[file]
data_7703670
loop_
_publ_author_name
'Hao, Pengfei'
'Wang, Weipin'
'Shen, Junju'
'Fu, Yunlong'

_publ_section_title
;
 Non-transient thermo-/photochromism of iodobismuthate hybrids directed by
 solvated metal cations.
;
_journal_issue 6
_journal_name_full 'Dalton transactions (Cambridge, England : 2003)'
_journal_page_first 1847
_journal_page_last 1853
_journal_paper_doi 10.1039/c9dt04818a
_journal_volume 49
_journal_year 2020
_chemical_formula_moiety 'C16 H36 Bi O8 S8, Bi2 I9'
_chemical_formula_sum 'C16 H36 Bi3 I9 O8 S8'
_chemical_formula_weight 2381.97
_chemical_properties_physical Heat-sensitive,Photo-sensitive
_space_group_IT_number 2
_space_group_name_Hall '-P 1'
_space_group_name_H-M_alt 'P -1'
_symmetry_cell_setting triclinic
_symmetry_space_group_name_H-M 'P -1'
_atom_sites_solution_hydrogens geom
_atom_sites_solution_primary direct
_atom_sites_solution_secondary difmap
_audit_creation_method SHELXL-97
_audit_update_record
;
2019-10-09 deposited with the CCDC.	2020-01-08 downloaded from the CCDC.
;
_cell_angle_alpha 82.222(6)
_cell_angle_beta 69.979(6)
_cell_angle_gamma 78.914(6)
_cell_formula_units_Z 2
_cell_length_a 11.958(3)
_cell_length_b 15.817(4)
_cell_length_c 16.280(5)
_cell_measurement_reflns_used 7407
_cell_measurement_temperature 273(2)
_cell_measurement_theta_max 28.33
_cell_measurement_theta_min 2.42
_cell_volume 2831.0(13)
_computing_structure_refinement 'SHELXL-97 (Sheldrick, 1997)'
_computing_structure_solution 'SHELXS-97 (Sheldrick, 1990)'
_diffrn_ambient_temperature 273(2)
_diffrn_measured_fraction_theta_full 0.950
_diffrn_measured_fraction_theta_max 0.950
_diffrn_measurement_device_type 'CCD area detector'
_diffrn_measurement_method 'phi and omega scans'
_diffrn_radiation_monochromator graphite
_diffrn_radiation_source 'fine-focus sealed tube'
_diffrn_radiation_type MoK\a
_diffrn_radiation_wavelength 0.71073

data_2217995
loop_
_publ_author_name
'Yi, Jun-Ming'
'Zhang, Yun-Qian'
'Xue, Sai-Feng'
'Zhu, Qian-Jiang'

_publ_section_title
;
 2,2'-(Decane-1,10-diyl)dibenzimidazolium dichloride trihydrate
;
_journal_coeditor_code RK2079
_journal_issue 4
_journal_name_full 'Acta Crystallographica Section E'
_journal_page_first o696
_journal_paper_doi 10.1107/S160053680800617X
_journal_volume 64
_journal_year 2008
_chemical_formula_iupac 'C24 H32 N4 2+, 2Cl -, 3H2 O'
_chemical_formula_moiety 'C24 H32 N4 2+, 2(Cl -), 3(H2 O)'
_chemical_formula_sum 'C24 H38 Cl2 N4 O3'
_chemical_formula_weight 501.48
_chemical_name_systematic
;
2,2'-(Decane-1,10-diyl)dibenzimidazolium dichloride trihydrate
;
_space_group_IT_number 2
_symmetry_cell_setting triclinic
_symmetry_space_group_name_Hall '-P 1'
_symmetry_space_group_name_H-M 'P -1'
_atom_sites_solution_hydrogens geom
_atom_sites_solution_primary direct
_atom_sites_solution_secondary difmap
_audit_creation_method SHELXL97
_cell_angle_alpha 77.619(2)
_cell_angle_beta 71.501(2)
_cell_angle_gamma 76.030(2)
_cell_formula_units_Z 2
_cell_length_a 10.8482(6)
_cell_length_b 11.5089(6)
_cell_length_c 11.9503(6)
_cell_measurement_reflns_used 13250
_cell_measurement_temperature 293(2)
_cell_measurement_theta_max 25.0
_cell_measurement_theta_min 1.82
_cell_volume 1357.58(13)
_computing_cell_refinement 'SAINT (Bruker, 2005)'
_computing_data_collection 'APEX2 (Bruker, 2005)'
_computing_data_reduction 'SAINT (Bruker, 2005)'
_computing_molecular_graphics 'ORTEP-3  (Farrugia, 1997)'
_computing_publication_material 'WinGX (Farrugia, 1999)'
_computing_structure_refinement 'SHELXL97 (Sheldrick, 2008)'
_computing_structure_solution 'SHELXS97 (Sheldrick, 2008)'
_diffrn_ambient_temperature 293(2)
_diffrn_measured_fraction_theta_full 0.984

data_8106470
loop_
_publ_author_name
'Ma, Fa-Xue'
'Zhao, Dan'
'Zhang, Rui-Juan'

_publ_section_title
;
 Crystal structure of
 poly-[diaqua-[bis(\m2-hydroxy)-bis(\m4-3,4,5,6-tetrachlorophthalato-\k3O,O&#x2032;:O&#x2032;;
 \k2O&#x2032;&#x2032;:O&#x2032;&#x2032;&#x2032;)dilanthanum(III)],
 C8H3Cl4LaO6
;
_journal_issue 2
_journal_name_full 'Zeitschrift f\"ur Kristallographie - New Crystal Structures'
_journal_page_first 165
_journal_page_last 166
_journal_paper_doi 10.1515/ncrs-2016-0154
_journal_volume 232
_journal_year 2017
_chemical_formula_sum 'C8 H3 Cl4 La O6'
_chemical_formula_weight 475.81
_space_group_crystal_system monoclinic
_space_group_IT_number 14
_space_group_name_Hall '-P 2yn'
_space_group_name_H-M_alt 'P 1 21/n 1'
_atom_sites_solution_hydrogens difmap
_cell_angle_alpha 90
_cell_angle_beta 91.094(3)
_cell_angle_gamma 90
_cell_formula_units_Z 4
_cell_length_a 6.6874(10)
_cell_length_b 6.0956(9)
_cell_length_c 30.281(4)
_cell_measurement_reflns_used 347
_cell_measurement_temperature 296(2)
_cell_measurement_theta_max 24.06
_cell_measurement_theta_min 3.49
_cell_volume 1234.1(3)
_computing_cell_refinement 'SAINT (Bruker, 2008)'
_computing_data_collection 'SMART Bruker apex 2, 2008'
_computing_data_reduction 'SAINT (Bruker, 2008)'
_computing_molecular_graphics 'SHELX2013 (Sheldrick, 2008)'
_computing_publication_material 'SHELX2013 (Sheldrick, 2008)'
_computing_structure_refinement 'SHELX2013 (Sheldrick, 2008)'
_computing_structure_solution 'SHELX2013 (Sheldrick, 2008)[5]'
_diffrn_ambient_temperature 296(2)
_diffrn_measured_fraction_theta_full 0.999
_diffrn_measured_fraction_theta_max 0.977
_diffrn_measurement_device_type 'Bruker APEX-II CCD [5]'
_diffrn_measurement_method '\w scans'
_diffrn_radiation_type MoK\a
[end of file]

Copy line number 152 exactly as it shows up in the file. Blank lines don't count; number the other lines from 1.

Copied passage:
_cell_measurement_theta_min 3.49